On the other side, Haislan Garcia (CAN) knocked off Alejandro Valdes (CUB) with a late takedown only to fall to Ganzorigiin Mandakhnaran (MGL), 3-0. The Mongolian earned a shot at last year’s world silver medalist Ikhtiyor Navruzov (UZB) for bronze. Navruzov and Mandakhnaran went back and forth, trading two point scores until the score was 6-4 for the Uzbek late. In a wild scramble that had both men on the verge of a match changing score, the Mongolian finally secured the takedown as they went out of bounds. A failed challenge from Navruzov’s corner made it 7-6 with 15 seconds to go. The Uzbekistan corner protested vehemently, but to no avail. After the match re-started, it appeared the Mongolian had held on to win. The clock expired and the Mongolian coaches stormed the mat to celebrate a dramatic victory with their wrestler. Those celebrations did not last.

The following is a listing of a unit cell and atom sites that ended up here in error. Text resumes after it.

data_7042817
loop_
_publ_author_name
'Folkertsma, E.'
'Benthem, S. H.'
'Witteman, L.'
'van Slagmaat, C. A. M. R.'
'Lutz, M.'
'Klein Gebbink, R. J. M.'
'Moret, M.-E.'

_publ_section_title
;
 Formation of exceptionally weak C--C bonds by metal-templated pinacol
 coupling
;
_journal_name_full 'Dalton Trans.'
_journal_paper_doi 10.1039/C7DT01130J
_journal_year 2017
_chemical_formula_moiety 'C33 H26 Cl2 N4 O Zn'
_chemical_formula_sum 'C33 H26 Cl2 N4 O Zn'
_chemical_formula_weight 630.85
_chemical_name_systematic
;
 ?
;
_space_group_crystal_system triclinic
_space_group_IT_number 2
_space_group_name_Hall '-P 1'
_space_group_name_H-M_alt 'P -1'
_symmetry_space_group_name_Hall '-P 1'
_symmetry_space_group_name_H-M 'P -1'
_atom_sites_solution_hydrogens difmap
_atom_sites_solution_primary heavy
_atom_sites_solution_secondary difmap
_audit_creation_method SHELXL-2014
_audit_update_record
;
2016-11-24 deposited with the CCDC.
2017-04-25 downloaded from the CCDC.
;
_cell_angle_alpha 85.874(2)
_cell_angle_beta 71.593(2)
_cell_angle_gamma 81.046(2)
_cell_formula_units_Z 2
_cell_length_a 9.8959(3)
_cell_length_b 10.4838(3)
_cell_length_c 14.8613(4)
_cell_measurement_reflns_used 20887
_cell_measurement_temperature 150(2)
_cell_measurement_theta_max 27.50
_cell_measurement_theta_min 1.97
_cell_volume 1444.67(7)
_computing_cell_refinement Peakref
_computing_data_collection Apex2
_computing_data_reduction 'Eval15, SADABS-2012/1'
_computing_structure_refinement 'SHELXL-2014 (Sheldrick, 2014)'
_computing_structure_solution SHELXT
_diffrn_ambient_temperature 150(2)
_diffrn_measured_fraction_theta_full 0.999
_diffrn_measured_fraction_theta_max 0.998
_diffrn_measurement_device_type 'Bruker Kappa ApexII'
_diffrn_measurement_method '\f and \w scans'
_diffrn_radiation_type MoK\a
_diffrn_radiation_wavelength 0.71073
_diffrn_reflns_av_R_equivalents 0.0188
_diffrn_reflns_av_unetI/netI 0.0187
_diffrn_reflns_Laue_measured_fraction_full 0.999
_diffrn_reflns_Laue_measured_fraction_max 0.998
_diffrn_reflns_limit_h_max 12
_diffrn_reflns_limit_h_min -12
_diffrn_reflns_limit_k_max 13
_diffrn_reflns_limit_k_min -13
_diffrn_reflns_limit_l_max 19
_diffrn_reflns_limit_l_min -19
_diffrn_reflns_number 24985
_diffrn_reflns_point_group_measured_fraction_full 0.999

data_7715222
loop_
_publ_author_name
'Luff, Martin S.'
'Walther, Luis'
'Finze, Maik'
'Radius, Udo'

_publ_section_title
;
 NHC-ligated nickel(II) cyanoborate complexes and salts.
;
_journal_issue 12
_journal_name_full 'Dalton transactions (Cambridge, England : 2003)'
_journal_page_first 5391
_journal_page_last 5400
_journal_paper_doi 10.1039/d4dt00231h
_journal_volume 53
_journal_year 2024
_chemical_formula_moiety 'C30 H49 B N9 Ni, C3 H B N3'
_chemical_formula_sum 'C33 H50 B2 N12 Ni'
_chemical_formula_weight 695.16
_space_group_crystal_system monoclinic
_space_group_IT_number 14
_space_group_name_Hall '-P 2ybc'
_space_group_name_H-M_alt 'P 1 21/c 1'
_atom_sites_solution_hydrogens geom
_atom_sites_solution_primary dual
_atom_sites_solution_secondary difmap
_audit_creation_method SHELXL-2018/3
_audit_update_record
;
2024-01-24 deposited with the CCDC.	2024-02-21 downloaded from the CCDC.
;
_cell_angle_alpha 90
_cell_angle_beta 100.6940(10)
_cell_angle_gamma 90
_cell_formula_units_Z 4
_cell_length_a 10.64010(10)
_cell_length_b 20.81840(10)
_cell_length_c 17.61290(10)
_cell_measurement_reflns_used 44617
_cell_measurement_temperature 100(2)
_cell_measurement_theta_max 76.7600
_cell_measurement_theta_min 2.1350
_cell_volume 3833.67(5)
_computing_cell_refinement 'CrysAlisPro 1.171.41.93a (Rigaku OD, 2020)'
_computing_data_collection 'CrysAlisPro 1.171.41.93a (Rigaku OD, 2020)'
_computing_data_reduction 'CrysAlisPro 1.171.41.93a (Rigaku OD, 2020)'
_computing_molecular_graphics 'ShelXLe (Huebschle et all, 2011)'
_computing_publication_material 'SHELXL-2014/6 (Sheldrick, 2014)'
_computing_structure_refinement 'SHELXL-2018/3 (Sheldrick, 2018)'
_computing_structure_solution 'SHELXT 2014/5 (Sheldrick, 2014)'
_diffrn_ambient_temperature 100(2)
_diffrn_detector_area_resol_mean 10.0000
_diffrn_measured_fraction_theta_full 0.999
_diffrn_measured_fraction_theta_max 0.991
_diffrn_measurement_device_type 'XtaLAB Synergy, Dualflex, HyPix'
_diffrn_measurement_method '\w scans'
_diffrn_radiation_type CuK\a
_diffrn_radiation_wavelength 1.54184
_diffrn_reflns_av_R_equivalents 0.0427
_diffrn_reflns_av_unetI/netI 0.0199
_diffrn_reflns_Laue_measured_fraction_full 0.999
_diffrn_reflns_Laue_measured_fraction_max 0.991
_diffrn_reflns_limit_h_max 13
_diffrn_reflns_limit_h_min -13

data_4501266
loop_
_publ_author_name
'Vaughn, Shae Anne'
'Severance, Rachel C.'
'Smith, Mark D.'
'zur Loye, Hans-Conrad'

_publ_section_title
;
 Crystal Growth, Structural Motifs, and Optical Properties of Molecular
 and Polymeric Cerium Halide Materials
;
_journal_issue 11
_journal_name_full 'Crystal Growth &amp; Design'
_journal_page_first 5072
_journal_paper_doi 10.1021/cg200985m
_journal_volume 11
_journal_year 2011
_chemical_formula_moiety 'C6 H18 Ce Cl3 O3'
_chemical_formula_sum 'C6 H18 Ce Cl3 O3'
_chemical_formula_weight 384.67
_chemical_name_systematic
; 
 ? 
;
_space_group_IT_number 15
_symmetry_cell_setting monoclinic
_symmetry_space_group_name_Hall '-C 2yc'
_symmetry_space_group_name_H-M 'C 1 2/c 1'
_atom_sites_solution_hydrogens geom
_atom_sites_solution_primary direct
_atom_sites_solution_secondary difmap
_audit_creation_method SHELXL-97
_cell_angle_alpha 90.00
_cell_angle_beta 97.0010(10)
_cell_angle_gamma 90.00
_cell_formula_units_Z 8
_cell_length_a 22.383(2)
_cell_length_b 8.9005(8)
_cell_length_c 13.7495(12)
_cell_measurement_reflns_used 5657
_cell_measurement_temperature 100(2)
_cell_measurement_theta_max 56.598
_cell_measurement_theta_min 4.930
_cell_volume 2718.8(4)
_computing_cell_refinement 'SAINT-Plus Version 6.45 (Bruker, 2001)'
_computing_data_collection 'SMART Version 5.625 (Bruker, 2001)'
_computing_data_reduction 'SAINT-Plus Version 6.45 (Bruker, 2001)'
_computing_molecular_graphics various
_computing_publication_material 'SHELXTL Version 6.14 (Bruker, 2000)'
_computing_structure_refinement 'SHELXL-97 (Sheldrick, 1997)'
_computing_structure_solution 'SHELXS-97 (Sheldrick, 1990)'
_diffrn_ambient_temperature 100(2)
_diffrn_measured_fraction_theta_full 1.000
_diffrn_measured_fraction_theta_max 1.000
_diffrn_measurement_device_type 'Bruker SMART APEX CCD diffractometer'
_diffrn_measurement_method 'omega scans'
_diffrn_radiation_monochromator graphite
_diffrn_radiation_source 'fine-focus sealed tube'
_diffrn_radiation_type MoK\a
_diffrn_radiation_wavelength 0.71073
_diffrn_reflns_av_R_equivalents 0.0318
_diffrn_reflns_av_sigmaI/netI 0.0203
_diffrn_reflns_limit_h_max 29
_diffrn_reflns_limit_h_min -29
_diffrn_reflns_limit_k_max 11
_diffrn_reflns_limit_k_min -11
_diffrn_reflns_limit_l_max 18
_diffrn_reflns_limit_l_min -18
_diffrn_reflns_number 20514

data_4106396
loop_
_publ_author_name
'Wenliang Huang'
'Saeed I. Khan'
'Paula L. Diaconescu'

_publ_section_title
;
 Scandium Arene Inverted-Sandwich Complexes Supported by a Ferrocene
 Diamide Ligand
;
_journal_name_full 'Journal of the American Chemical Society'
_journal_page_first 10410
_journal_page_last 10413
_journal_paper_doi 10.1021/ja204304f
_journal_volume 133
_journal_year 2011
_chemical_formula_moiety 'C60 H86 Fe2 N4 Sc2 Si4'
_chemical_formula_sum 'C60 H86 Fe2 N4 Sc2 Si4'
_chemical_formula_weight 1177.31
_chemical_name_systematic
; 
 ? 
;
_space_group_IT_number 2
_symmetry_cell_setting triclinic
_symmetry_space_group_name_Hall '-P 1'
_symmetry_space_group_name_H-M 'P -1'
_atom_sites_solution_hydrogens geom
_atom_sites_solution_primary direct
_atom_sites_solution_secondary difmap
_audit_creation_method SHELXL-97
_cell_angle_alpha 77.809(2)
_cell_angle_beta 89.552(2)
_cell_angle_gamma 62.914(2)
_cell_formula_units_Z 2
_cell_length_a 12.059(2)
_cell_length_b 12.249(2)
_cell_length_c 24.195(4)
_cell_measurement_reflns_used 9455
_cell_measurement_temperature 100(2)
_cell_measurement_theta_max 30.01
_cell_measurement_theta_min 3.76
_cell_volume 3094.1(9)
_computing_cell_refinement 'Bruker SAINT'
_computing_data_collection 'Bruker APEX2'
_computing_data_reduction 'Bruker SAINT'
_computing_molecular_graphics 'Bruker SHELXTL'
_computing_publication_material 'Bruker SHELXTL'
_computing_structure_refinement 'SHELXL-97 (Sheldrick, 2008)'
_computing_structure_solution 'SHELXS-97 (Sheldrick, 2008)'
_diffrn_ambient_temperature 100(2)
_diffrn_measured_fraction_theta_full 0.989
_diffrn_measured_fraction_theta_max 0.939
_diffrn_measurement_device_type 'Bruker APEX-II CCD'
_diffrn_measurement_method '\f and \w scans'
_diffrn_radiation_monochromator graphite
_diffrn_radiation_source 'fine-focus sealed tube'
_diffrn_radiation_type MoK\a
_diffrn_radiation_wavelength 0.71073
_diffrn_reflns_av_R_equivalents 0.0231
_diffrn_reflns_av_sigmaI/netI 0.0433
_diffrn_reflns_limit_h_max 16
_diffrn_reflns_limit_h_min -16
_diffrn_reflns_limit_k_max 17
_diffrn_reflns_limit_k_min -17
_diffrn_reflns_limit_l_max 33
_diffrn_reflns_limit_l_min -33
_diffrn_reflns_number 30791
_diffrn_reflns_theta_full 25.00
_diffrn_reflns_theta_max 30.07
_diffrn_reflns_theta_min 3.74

First, a caution and one, apparently for fleeing, was offered as time expired, but went unseen by the Mongolians. If it was confirmed, Navruzov would win the match. The caution was confirmed, as it turned out, giving Navruzov, who had been at the center of the controversy earlier in his match with Franklin Gomez, the win. Once the Mongolians realized what had happened, they started to protest. They were already on the mat so they immediately went to the head table to challenge. When it became clear their wrestler had lost, and their challenge had failed, the irate Mongolian coaches angrily stripped off their clothes and had to be removed by security. There was a good 10 minutes of absolute chaos and the Mongolian wrestler still refused to shake hands, but the decision was final. Ikhtiyor Navruzov won the bronze medal, 8-7.